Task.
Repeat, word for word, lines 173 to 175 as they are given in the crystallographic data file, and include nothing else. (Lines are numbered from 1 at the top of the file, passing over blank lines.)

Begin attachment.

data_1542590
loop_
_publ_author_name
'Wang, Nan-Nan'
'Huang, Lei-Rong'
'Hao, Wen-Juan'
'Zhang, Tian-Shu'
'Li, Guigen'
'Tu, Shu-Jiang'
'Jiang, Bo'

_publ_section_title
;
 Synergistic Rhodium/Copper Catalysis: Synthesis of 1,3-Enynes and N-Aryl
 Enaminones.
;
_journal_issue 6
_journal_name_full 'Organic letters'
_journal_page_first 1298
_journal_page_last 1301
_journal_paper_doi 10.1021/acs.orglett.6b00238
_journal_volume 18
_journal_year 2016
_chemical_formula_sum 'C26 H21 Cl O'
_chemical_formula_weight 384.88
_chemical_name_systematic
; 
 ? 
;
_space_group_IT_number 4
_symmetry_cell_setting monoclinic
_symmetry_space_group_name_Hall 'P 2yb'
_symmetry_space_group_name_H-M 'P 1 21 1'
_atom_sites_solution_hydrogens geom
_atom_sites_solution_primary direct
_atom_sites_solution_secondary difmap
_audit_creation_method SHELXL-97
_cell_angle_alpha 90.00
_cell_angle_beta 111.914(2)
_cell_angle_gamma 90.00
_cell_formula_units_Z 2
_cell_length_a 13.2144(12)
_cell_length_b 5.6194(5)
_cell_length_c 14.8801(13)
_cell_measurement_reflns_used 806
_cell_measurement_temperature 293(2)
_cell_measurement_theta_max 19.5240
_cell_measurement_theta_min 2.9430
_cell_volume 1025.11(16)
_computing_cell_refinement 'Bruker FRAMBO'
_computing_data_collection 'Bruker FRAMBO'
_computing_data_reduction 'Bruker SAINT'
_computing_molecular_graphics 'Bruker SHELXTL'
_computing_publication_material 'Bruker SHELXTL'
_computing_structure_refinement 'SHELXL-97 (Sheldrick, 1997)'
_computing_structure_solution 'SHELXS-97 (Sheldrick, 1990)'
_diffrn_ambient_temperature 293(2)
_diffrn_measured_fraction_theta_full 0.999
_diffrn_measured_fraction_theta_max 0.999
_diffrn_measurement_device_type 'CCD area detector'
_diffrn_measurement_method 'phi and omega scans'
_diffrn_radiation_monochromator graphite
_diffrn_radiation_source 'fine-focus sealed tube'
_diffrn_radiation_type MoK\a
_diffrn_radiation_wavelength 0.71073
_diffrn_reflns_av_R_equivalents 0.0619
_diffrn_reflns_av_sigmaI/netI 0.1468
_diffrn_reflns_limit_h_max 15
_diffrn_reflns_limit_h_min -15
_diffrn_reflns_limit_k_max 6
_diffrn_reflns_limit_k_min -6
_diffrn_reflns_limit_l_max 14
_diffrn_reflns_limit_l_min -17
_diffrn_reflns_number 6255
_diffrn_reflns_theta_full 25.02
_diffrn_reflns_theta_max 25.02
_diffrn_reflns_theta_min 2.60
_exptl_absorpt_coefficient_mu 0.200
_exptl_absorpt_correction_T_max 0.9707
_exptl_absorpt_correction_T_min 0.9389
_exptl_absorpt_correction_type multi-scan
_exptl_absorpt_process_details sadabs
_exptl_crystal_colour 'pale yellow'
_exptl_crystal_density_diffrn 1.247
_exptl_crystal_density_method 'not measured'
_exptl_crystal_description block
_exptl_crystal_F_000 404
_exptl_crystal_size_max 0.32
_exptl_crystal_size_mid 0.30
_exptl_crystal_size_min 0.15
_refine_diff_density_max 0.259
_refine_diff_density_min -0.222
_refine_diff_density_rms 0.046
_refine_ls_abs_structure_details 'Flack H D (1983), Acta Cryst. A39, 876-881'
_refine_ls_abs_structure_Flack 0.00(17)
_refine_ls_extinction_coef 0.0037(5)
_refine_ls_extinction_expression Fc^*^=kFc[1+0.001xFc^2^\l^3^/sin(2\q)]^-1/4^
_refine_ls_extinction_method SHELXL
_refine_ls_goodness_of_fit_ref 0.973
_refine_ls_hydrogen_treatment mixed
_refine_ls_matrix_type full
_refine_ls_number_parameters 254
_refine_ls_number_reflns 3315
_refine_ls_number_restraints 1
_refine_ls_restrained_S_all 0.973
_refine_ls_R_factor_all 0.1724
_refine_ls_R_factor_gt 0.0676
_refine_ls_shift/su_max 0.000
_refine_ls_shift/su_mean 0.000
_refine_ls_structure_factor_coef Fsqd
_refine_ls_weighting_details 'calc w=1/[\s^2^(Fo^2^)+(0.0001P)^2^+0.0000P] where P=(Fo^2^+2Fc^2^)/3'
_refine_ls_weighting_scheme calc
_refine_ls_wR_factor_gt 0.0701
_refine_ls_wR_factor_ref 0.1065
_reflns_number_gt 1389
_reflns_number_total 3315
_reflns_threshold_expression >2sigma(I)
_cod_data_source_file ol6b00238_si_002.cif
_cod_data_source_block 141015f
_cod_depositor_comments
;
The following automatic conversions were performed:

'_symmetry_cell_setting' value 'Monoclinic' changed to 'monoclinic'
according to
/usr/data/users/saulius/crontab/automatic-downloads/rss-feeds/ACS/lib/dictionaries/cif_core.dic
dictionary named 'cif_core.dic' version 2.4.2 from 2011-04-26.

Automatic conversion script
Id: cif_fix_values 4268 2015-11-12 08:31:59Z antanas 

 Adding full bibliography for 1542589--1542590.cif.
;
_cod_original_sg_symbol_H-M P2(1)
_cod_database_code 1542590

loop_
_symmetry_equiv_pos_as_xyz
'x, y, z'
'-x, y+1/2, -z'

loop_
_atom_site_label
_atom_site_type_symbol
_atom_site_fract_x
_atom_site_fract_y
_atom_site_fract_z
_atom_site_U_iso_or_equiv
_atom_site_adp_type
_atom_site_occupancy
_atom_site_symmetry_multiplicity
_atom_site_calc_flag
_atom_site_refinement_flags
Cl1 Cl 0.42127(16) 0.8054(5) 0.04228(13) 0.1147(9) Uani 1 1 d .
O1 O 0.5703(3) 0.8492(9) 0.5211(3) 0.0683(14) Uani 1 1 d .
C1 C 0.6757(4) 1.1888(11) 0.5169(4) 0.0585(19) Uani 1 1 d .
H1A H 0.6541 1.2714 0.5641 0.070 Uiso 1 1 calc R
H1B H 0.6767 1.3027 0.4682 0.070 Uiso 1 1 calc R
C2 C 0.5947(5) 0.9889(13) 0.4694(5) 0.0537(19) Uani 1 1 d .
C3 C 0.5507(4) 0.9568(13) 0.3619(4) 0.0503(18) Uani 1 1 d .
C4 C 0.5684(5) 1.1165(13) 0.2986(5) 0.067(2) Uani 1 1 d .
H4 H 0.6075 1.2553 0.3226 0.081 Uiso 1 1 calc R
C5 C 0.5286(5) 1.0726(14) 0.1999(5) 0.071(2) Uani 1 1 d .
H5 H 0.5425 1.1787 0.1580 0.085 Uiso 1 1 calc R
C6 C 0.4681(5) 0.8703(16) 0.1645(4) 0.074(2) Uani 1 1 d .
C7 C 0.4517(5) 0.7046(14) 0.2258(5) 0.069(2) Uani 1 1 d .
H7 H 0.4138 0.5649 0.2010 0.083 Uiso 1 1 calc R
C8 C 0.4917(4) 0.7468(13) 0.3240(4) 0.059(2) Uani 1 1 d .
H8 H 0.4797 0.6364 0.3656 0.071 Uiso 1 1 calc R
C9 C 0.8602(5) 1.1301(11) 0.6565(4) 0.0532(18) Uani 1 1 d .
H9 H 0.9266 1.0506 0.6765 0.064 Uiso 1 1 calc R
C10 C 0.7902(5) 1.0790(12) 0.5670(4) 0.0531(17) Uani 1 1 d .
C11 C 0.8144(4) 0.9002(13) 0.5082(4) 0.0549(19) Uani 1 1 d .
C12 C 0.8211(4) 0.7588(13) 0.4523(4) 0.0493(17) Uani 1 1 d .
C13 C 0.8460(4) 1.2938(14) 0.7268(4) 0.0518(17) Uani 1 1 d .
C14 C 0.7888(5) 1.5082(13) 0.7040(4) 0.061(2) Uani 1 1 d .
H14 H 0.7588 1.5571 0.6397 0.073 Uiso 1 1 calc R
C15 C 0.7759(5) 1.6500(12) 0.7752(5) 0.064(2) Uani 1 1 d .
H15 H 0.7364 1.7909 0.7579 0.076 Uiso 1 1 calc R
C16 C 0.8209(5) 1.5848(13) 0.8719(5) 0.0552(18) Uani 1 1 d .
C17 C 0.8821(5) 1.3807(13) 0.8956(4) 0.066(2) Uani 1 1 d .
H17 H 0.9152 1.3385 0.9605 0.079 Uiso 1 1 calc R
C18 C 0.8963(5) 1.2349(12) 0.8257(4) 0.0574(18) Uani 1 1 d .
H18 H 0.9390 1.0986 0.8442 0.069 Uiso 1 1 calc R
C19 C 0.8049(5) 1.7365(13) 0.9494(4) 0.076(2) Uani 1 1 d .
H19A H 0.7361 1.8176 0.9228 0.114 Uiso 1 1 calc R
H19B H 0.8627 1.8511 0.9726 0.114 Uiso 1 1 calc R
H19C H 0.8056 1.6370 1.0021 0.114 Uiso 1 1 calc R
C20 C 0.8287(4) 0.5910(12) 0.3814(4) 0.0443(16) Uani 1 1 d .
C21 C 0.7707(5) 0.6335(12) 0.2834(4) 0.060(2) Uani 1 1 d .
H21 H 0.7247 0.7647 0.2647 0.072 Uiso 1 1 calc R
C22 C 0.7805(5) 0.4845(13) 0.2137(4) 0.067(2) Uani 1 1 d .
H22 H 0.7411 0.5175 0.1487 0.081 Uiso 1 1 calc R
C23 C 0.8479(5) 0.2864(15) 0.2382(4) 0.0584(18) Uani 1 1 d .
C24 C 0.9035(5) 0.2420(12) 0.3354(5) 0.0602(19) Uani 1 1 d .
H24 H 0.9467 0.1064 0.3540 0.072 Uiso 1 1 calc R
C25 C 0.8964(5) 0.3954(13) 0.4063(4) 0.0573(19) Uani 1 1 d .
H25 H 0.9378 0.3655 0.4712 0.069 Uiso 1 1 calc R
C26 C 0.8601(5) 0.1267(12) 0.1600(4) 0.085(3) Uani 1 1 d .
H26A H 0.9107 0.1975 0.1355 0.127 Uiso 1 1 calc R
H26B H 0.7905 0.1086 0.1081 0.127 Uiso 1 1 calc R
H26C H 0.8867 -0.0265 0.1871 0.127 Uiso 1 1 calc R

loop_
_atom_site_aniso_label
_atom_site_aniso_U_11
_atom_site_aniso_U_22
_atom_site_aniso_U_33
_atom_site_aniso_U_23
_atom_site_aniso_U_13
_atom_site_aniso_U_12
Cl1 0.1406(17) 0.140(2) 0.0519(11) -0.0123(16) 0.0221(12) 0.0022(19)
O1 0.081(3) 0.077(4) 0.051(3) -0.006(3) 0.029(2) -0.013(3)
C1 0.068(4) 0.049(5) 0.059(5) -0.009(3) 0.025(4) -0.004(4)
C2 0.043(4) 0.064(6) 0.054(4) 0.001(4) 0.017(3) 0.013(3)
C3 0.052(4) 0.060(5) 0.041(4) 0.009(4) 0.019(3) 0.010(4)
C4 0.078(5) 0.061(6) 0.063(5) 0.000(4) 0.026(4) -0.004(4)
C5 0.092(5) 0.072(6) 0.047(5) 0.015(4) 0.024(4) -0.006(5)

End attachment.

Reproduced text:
H15 H 0.7364 1.7909 0.7579 0.076 Uiso 1 1 calc R
C16 C 0.8209(5) 1.5848(13) 0.8719(5) 0.0552(18) Uani 1 1 d .
C17 C 0.8821(5) 1.3807(13) 0.8956(4) 0.066(2) Uani 1 1 d .